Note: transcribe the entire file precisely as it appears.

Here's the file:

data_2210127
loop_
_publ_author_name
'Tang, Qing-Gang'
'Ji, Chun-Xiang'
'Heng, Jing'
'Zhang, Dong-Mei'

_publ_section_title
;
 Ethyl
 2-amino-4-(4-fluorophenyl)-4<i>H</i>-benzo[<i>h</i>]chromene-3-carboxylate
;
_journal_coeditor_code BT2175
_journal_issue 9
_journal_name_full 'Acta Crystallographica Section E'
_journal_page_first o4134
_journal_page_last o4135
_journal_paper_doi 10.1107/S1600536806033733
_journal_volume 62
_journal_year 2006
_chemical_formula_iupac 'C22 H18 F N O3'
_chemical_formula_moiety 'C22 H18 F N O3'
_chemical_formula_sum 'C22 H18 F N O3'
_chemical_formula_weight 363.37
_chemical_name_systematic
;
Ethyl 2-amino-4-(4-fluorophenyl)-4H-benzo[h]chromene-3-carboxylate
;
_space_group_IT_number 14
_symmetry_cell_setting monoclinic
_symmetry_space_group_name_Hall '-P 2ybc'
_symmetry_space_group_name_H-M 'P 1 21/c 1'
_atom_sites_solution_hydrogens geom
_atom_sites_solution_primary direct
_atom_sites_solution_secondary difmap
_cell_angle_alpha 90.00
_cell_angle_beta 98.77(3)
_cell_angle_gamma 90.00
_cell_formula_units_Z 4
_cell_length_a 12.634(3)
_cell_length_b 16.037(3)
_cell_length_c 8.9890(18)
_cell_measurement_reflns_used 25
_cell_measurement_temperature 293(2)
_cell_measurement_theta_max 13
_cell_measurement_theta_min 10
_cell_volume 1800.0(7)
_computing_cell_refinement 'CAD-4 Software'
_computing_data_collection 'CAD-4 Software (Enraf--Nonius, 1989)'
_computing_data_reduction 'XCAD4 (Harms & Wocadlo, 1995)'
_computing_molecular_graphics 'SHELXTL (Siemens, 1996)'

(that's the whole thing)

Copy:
data_2210127
loop_
_publ_author_name
'Tang, Qing-Gang'
'Ji, Chun-Xiang'
'Heng, Jing'
'Zhang, Dong-Mei'

_publ_section_title
;
 Ethyl
 2-amino-4-(4-fluorophenyl)-4<i>H</i>-benzo[<i>h</i>]chromene-3-carboxylate
;
_journal_coeditor_code BT2175
_journal_issue 9
_journal_name_full 'Acta Crystallographica Section E'
_journal_page_first o4134
_journal_page_last o4135
_journal_paper_doi 10.1107/S1600536806033733
_journal_volume 62
_journal_year 2006
_chemical_formula_iupac 'C22 H18 F N O3'
_chemical_formula_moiety 'C22 H18 F N O3'
_chemical_formula_sum 'C22 H18 F N O3'
_chemical_formula_weight 363.37
_chemical_name_systematic
;
Ethyl 2-amino-4-(4-fluorophenyl)-4H-benzo[h]chromene-3-carboxylate
;
_space_group_IT_number 14
_symmetry_cell_setting monoclinic
_symmetry_space_group_name_Hall '-P 2ybc'
_symmetry_space_group_name_H-M 'P 1 21/c 1'
_atom_sites_solution_hydrogens geom
_atom_sites_solution_primary direct
_atom_sites_solution_secondary difmap
_cell_angle_alpha 90.00
_cell_angle_beta 98.77(3)
_cell_angle_gamma 90.00
_cell_formula_units_Z 4
_cell_length_a 12.634(3)
_cell_length_b 16.037(3)
_cell_length_c 8.9890(18)
_cell_measurement_reflns_used 25
_cell_measurement_temperature 293(2)
_cell_measurement_theta_max 13
_cell_measurement_theta_min 10
_cell_volume 1800.0(7)
_computing_cell_refinement 'CAD-4 Software'
_computing_data_collection 'CAD-4 Software (Enraf--Nonius, 1989)'
_computing_data_reduction 'XCAD4 (Harms & Wocadlo, 1995)'
_computing_molecular_graphics 'SHELXTL (Siemens, 1996)'